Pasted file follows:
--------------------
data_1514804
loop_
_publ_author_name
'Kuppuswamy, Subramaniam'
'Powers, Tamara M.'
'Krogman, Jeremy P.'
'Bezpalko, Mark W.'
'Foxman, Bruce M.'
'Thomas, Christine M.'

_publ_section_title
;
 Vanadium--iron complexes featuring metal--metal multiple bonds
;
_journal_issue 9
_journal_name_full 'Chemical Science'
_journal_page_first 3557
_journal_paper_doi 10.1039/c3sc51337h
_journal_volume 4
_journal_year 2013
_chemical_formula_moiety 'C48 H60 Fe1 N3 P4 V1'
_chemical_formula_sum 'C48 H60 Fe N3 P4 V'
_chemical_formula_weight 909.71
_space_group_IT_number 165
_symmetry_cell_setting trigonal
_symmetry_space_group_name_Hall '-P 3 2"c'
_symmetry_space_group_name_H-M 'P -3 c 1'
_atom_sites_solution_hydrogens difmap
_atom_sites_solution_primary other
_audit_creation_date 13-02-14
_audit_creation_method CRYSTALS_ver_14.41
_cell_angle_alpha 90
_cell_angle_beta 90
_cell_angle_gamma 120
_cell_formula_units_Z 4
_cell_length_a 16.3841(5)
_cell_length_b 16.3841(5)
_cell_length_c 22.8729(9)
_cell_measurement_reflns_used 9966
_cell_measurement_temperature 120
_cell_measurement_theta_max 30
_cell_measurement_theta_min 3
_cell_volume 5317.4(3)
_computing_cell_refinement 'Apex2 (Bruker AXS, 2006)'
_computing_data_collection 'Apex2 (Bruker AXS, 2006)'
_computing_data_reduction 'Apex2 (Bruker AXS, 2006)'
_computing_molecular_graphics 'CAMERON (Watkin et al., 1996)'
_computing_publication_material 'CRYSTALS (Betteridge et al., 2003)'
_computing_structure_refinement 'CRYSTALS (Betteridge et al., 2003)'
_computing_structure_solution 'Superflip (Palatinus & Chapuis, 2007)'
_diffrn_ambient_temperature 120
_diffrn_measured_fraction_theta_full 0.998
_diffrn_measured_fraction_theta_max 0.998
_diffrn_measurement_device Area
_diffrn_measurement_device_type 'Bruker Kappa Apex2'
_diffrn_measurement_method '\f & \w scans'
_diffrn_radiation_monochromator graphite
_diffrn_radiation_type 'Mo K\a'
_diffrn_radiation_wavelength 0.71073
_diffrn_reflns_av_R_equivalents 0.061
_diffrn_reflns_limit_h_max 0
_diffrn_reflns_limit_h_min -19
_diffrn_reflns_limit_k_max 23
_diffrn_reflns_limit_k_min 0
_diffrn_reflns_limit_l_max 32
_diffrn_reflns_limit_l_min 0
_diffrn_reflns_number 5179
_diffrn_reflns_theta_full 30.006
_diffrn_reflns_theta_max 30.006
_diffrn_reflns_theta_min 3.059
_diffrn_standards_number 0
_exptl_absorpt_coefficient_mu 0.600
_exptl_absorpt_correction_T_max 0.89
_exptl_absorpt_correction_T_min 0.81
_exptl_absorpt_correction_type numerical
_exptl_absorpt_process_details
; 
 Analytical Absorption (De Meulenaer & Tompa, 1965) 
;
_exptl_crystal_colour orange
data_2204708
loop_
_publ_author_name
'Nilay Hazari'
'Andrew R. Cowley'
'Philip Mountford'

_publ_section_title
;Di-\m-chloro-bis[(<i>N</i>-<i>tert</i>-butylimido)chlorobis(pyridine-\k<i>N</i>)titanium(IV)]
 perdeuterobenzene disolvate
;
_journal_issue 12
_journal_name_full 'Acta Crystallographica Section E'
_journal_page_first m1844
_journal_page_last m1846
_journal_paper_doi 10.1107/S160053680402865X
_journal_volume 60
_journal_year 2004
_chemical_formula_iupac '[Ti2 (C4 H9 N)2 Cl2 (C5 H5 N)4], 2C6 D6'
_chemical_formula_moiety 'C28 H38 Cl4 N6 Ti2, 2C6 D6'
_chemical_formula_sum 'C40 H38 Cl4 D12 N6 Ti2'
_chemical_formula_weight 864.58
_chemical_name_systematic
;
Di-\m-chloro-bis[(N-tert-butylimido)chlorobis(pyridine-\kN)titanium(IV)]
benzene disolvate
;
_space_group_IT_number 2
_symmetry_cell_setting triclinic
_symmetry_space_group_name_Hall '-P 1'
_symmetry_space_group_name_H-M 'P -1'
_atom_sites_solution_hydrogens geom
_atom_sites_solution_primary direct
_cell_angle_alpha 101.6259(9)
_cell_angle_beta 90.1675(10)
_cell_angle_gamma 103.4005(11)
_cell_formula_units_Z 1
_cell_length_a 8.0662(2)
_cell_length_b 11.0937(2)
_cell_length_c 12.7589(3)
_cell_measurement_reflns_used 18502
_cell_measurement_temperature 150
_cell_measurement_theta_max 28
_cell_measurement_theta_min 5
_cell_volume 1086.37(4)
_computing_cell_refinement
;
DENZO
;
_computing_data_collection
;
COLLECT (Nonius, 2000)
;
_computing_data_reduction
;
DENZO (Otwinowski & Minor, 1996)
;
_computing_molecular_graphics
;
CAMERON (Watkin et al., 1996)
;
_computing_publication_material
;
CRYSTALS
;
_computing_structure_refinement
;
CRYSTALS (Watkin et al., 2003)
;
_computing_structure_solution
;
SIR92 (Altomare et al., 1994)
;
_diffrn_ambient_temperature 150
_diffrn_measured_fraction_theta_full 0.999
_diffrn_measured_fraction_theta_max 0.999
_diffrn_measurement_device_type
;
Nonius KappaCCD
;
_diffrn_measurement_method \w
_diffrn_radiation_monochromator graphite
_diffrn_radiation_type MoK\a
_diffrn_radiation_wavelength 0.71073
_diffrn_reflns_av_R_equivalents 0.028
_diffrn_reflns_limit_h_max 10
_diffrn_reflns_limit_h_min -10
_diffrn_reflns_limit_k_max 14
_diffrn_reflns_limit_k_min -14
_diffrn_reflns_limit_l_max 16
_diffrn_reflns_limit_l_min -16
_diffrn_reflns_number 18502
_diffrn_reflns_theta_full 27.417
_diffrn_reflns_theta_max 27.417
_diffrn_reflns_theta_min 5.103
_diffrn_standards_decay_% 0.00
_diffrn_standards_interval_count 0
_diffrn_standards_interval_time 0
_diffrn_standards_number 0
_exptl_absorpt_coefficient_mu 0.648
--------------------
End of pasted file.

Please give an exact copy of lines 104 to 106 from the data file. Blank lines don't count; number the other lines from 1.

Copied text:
benzene disolvate
;
_space_group_IT_number 2